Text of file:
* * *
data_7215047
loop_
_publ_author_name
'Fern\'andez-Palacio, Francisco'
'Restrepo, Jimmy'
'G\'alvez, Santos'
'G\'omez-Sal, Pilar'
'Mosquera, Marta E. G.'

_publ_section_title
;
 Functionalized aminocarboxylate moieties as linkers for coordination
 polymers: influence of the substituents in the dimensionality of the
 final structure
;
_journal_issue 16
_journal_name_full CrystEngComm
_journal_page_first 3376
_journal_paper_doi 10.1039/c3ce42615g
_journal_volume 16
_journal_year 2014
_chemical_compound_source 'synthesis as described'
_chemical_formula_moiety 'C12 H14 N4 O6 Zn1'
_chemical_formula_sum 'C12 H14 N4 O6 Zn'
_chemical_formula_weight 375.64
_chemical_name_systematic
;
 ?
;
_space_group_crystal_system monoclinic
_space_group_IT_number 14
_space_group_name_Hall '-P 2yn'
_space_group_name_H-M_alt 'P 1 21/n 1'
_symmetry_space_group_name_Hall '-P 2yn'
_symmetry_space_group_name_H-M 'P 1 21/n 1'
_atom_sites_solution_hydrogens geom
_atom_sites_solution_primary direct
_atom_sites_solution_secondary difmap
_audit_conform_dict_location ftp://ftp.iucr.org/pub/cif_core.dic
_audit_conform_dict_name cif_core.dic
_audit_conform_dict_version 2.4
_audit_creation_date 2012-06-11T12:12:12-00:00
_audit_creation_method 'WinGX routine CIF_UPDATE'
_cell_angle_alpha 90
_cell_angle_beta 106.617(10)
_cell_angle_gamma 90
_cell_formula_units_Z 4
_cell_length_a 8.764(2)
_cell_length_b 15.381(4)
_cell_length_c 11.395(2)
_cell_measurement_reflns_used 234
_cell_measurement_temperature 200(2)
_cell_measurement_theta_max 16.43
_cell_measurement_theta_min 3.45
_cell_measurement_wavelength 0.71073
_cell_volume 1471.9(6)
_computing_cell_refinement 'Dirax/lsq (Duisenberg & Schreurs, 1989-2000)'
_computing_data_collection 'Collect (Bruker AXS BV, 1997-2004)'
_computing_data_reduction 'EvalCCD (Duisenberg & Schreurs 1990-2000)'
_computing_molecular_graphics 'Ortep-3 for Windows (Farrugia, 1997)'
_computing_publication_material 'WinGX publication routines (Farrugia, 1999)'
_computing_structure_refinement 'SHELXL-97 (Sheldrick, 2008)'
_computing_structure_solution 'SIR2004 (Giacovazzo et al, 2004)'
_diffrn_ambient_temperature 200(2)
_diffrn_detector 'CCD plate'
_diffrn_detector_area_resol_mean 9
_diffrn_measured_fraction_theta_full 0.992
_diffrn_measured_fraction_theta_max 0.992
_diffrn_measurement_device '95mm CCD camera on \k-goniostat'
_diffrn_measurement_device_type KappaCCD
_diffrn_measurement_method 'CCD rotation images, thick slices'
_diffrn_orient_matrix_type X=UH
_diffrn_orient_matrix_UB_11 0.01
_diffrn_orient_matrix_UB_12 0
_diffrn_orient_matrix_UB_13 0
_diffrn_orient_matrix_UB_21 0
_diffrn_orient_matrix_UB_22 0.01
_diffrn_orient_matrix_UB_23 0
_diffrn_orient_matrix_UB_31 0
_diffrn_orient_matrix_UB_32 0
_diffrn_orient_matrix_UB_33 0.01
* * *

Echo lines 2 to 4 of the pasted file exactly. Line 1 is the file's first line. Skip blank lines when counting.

loop_
_publ_author_name
'Fern\'andez-Palacio, Francisco'